Creamware was developed in the 1740s and was essentially a fine quality earthenware body covered in a creamy lead glaze. Its strength, versatility, and practicality eclipsed the previously successful delftwares and saltglazed stonewares. It became one of the most successful ceramic bodies ever produced and was used with many different decorative treatments. Refinements in the basic ingredients of creamware and lead glaze allowed the potters to create whiter bodies which led to the use of underglaze blue painting. The blue decoration on creamware was developed in the early 1770's and enabled the British potters to copy designs from Chinese porcelains. This allowed them to produce wares which could compete with both Oriental and English porcelains at advantageous prices.

During the second half of the 1770s various potters introduced a hint of blue into the lead glaze which created a brighter, whiter body more like Chinese porcelain. The potters at the time referred to this development as chinaglaze but it has since become widely known as pearlware. Contrary to popular belief it was not Josiah Wedgwood who first introduced the blue tinted glaze. Wedgwood began to market his 'pearl white' in 1779 but other potters in both Staffordshire and Yorkshire were already producing ware with blue tinted glazes by that date.

Underglaze blue painted ware was a huge commercial success in both the home and export markets but was comparatively short lived. Developed around 1775 its popularity was eclipsed by underglaze blue printed ware by the end of the century though some of the less commercially driven factories continued to produce the more popular painted designs into the first decade of the nineteenth century.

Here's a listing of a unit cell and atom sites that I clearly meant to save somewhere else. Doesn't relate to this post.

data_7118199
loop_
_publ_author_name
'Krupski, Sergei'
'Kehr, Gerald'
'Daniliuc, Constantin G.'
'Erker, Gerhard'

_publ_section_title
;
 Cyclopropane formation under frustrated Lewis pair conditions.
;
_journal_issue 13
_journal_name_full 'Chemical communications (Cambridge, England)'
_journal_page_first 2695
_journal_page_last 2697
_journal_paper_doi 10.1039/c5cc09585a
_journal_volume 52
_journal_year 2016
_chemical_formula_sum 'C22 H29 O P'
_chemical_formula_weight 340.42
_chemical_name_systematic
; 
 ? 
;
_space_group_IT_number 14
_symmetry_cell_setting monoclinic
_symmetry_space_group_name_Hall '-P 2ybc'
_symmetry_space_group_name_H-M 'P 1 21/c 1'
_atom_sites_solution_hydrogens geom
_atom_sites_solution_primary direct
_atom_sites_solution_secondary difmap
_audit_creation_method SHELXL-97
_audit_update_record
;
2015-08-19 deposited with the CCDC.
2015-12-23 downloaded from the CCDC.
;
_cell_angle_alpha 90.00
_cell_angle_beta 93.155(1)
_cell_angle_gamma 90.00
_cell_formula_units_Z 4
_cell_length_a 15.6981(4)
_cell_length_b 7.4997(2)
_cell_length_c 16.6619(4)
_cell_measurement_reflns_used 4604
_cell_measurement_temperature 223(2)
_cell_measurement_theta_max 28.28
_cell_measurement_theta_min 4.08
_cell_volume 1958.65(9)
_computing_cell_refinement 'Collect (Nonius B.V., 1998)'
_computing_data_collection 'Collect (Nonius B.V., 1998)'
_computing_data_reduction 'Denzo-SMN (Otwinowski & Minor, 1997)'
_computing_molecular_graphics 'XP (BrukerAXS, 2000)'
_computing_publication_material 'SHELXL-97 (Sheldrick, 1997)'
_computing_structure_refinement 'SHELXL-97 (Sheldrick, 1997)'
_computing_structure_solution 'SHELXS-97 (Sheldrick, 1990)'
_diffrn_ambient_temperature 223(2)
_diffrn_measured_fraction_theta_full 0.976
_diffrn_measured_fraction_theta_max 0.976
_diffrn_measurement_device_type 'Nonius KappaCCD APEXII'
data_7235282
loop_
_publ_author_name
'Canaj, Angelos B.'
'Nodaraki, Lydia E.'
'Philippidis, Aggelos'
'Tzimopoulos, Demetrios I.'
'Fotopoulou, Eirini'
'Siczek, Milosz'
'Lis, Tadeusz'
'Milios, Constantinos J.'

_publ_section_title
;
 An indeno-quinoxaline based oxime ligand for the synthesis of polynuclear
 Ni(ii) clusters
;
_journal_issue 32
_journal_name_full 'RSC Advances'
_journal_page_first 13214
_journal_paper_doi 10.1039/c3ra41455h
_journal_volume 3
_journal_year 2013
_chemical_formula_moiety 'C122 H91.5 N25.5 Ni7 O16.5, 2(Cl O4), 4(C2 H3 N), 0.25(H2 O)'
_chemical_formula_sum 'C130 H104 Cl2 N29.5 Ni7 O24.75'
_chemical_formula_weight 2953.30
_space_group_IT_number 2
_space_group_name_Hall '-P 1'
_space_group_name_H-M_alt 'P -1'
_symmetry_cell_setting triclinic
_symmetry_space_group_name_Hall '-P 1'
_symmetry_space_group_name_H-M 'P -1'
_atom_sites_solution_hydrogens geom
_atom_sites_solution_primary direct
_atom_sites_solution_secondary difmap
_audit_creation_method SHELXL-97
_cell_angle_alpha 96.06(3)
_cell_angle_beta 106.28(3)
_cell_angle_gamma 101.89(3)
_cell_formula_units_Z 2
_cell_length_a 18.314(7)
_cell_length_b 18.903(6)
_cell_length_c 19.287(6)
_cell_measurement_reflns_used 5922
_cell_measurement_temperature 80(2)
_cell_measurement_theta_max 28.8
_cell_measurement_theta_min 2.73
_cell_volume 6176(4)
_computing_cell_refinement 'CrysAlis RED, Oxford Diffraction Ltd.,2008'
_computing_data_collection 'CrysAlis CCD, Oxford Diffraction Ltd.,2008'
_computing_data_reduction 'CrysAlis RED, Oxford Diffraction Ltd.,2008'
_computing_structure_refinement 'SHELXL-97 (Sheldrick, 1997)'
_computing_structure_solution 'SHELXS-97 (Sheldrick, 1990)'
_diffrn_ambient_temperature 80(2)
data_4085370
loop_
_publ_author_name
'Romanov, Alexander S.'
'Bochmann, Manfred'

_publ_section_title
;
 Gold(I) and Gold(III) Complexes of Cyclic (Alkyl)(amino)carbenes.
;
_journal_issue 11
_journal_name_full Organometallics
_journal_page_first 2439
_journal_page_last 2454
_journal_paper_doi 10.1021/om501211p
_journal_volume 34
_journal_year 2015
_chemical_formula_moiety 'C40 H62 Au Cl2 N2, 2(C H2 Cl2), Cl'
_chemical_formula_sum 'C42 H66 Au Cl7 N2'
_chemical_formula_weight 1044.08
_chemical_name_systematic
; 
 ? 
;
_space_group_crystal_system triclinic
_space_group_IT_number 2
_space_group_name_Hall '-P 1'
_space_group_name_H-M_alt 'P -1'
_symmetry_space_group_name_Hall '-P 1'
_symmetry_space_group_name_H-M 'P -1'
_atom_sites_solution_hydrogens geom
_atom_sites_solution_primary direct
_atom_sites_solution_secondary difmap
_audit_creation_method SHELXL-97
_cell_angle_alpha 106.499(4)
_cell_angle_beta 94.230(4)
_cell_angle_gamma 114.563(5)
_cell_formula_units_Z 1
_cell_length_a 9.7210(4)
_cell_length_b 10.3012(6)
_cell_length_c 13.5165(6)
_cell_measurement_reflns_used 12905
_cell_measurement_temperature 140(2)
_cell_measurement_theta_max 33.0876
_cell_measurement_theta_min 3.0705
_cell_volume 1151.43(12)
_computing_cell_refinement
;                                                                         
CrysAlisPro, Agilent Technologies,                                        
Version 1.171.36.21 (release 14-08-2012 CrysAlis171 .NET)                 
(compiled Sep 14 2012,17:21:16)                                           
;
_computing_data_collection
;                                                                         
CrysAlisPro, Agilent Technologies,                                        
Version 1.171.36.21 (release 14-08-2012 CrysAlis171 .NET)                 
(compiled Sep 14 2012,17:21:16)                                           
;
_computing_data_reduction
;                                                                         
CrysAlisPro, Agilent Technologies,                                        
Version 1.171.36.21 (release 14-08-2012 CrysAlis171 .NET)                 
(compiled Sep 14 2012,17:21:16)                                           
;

Painted in Blue

Underglaze blue painted pieces are keenly collected today but until the publication of Painted in Blue in 2006 there had been no comprehensive study of these wares. This lavishly illustrated work by Lois Roberts, published by the Northern Ceramic Society, is the product of over 20 years of painstaking observation of painting styles and pattern details. Now examples from seventeen potters in Staffordshire alone can be recognised together with many examples from Yorkshire, the South West and South Wales. Lois has also carried out important work on recognising as yet unattributed groups, this work being ongoing.

Softback, 19 x25 cm, 165 pages. Over 500 illustrations

Dated in Blue

Dated in Blue is a catalogue of dated underglaze blue painted earthenware, both creamware and pearlware, from 1776 to 1800 with the emphasis on illustrations. Inscribed ceramics have always been highly prized by collectors, dated examples being the most important. These commemorative pieces are not easy to find but 194 are recorded here, most illustrated with multiple views. For the first time collectors and ceramic researchers have a range of these important pieces gathered together in one publication. A study such as this can never be complete but the examples shown form a significant research archive. The study includes sections on related pieces and reference groups.

Softback, 25x21cm, 143 pages. Over 450 illustrations.